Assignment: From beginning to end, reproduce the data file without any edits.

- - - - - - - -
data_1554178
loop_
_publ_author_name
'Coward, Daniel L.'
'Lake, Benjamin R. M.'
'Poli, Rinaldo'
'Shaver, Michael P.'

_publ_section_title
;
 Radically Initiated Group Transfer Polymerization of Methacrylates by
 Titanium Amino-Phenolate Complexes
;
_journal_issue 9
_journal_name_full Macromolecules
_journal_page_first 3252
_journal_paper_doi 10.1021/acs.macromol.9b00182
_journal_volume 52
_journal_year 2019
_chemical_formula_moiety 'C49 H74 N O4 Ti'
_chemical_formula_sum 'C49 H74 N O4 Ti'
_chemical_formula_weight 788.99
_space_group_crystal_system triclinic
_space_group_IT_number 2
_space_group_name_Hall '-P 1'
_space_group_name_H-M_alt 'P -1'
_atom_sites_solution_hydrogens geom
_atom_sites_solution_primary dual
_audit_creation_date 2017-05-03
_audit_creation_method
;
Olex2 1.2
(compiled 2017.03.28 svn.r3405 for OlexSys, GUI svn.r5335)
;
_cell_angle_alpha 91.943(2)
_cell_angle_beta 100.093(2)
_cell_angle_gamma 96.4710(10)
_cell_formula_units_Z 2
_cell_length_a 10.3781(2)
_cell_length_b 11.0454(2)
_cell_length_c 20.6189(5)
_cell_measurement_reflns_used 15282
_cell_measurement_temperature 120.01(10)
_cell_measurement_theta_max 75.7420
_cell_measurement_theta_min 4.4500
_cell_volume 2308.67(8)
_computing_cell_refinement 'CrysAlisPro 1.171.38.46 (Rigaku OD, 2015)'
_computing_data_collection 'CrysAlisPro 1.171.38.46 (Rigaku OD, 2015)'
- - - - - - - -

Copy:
data_1554178
loop_
_publ_author_name
'Coward, Daniel L.'
'Lake, Benjamin R. M.'
'Poli, Rinaldo'
'Shaver, Michael P.'

_publ_section_title
;
 Radically Initiated Group Transfer Polymerization of Methacrylates by
 Titanium Amino-Phenolate Complexes
;
_journal_issue 9
_journal_name_full Macromolecules
_journal_page_first 3252
_journal_paper_doi 10.1021/acs.macromol.9b00182
_journal_volume 52
_journal_year 2019
_chemical_formula_moiety 'C49 H74 N O4 Ti'
_chemical_formula_sum 'C49 H74 N O4 Ti'
_chemical_formula_weight 788.99
_space_group_crystal_system triclinic
_space_group_IT_number 2
_space_group_name_Hall '-P 1'
_space_group_name_H-M_alt 'P -1'
_atom_sites_solution_hydrogens geom
_atom_sites_solution_primary dual
_audit_creation_date 2017-05-03
_audit_creation_method
;
Olex2 1.2
(compiled 2017.03.28 svn.r3405 for OlexSys, GUI svn.r5335)
;
_cell_angle_alpha 91.943(2)
_cell_angle_beta 100.093(2)
_cell_angle_gamma 96.4710(10)
_cell_formula_units_Z 2
_cell_length_a 10.3781(2)
_cell_length_b 11.0454(2)
_cell_length_c 20.6189(5)
_cell_measurement_reflns_used 15282
_cell_measurement_temperature 120.01(10)
_cell_measurement_theta_max 75.7420
_cell_measurement_theta_min 4.4500
_cell_volume 2308.67(8)
_computing_cell_refinement 'CrysAlisPro 1.171.38.46 (Rigaku OD, 2015)'
_computing_data_collection 'CrysAlisPro 1.171.38.46 (Rigaku OD, 2015)'